Enhancing WordPress Settings Pages: Leveraging React with @wordpress/scripts

When it comes to building a dynamic admin page, harnessing the power of a framework is a smart choice. In the WordPress ecosystem, React is the preferred choice. In this article, I'll show you how to seamlessly integrate React with the @wordpress/scripts package, unlocking the potential for creating dynamic and responsive admin pages.

"dependencies": {
    "@wordpress/scripts": "*"
}

1. Install the package

Code structuring methods can vary significantly among developers, and in my case, I prefer to follow this particular structure.

assets
    --build
        --index.asset.php
        --index.js
        --index02.asset.php
        --index02.js
    --src
        --js
            ---index.js
            ---index02.js
        --scss
            ---index.scss
            ---index02.scss
    --package.json

To install the package, simply execute the following command:

npm i @wordpress/scripts

For additional information, I recommend referring to the official documentation.

2. Add package.json scripts

To generate multiple scripts, it's essential to include the parent folder in the script path within the package.json file. Here's an illustrative example:

{
    ...
    "scripts": {
        "start": "wp-scripts start src/js/*.js",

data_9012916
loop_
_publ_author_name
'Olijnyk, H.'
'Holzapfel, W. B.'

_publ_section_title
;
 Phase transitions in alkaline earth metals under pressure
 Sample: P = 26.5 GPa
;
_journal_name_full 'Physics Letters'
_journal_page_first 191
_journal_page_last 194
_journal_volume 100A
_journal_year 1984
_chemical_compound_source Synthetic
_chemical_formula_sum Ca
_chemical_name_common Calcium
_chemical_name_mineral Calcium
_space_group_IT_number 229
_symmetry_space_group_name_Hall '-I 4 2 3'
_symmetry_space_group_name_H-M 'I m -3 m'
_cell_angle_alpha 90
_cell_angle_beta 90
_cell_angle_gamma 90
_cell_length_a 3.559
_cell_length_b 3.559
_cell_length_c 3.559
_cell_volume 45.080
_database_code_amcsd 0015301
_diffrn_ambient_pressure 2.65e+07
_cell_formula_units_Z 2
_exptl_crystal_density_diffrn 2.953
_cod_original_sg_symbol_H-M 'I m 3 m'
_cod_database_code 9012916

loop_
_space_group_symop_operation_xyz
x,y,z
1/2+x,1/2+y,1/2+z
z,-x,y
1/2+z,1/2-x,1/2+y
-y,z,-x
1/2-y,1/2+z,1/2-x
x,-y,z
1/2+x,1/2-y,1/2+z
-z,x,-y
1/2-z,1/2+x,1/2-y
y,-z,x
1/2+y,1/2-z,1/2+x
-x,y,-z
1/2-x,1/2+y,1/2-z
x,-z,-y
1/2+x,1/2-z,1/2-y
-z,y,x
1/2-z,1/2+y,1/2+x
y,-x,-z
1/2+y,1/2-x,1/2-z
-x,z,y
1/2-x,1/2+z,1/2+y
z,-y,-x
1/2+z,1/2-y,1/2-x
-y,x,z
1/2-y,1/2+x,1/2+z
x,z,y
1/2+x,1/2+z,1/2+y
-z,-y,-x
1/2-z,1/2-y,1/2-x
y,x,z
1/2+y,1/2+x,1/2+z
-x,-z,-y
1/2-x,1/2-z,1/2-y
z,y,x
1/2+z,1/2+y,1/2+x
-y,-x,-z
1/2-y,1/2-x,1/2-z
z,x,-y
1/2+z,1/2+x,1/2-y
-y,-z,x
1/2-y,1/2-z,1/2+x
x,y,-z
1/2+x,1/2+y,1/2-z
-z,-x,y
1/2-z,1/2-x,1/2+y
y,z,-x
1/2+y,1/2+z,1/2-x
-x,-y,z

"build": "wp-scripts build src/js/*.js"
    }
    ...
}

3. Enqueue your scripts

To enqueue your styles and scripts, the @wordpress/scripts package proves invaluable in generating a version that automatically updates each time you make changes to your files. Additionally, it efficiently manages script dependencies, simplifying the entire process.

$index_assets = 'your_path/assets/build/index.asset.php';
wp_enqueue_style( 'index-style', 'your_path/assets/build/index.css', array(), $index_assets['version'], 'all' );
wp_enqueue_script( 'ml-single-inventaire', 'your_path/assets/build/index.js', $index_assets['dependencies'], $index_assets['version'], true );

4. Import React

The @wordpress/scripts package conveniently includes all the essential React functions within its components. This eliminates the need to separately install React. To illustrate, here's an example.

import {render, useState} from "@wordpress/element";

const Page = () => {

    const [items, setItems] = useState([]);

    return (
        <div>
            ...
        </div>
    );
};

render( <Page/>, document.querySelector('#JS-page') );